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Sudan's trade union leaders predict increase in strikes

Employees of higher education institutions in Khartoum continued their strike for the fourth week, demanding better wages (social media)
Employees of higher education institutions in Khartoum continued their strike for the fourth week, demanding better wages (social media)

Trade union leaders predict an increase in strikes in various parts of the country due to the deteriorating living conditions, poor wages, and salary adjustments. At least eight different strikes are happening in the country at the moment.

Trade union leader Mahjoub Kanari told Radio Dabanga yesterday that the current union void is one of the most important reasons for the current strikes.

Most of the trade unions were directly associated with the ousted regime of Omar Al Bashir (1989-2019). They were dissolved in 2019 by the new Council of Ministers, headed by former Prime Minister Abdallah Hamdok, as part of legal reforms to dismantle the former dictatorial regime.

Kanari referred to a state of “feeling unfairness and injustice” among the workers, explaining that the government was unable to deal with the economic and legal problems.

He warned against any unsystematic or unrealistic treatment of the salaries and said that this could lead to disastrous results.

He called for a comprehensive treatment of the issue of remuneration by allowing re-instatement of independent unions and restructuring the tripartite mechanism made up of the government, the private sector, and trade unions.

Ongoing strikes

At least eight different strikes are currently happening in Sudan. The Judicial Authority Staff Association announced the continuation of their strike calling for better allowances. Employees of higher education institutions in Khartoum also continued their strike for the fourth week, demanding better wages.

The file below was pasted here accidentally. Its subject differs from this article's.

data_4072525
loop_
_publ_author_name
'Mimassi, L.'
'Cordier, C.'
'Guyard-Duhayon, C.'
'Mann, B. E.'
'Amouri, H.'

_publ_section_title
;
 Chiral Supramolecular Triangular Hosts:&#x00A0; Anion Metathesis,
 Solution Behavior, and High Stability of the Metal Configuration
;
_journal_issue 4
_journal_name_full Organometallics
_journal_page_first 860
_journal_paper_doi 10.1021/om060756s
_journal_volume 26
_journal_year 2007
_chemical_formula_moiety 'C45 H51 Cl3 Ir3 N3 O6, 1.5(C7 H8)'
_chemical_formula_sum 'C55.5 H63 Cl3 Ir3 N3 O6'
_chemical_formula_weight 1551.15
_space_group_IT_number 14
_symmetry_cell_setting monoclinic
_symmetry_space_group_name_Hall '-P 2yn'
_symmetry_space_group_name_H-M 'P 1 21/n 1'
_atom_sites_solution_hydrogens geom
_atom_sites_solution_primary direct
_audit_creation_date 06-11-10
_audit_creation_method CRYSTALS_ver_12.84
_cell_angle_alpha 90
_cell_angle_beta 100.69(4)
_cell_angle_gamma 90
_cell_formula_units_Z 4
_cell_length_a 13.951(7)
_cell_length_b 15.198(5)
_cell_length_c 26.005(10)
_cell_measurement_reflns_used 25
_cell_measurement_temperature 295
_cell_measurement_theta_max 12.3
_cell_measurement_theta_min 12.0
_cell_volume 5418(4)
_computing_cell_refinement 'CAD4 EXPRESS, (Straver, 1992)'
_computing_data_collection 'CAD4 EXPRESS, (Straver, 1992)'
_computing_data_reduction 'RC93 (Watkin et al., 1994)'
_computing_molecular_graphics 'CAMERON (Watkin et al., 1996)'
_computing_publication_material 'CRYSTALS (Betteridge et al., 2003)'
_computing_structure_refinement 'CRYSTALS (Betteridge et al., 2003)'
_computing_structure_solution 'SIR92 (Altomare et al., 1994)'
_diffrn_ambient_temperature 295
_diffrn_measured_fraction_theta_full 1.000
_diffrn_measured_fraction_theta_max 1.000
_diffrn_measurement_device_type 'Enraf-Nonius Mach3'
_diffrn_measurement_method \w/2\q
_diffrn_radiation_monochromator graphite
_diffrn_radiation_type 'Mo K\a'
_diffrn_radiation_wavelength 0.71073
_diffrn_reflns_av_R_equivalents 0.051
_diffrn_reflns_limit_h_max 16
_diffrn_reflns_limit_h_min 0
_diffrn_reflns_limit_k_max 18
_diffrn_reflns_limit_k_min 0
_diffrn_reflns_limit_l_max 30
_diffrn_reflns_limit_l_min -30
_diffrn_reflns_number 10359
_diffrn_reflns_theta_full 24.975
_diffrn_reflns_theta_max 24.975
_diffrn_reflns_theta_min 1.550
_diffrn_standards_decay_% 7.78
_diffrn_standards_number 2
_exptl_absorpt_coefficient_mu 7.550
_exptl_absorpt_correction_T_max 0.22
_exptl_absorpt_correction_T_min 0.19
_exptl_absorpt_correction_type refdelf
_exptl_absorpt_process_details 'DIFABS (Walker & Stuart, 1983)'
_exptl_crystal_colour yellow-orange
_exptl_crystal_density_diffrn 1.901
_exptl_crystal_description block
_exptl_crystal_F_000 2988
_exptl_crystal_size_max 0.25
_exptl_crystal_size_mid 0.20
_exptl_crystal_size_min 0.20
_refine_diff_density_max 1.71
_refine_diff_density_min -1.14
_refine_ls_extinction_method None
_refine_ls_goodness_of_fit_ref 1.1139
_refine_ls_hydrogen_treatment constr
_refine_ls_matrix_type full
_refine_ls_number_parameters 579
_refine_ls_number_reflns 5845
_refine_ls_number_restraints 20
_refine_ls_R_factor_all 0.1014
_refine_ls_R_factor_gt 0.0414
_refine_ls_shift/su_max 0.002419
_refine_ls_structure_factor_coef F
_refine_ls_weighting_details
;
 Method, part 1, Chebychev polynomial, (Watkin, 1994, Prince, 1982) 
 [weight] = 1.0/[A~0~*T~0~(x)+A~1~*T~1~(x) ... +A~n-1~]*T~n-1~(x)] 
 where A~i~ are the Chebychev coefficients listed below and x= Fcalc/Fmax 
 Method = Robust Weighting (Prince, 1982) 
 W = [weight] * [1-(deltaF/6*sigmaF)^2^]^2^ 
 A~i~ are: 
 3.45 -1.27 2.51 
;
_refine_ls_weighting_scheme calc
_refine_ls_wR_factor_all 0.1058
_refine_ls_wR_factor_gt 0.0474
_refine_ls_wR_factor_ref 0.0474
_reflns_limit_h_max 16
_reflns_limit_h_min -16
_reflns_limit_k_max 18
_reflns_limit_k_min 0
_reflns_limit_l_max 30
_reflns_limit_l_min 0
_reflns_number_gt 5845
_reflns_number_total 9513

In Nyala, capital of South Darfur, staff of the state Ministry of Finance organised a protest sit-in demanding better wages. In East Darfur, meanwhile, the Medical and Health Personnel Coordination threaten to lay down their tools in the event that the salaries are not paid according to the new salary structure for this month and or if the unpaid differences in the previous months are not paid.

In eastern Sudan’s Kassala, staff members of civil service institutions continued their strike for the third week, demanding the implementation of the salary structure agreed upon.

In Port Sudan, Red Sea state, the strike of health sector workers continued for the third day, which led to the complete paralysis of health facilities throughout the state. Members of the High Council of Beja Nazirs* and Independent Chieftains also continued their sit-in in front of the Red Sea state government secretariat buildings, demanding the dismissal of the governor alongside other demands.

Meanwhile, civil servants in South Kordofan announced the renewal of their strike for a week, starting from May 30 until June 5, to demand better remuneration and a better work environment.

Muslim Bereir, head of the strikers' committee, told Radio Dabanga that the deadline set by the strike committee after handing over the demand note to the deputy governor expired last week without any progress being made in implementing the demands.

He explained that the deputy governor acknowledged the demands, but he held the federal authorities responsible.

Muslim announced that all public servants in the various institutions in the state would go on a comprehensive strike, which started yesterday, May 30, and is set to last until Sunday, June.

Cashiers are an exception to the strike as they have to pay the salaries.

* A nazir is a state-appointed administrative chief of a tribe or clan, according to the Native Administration system in Sudan.

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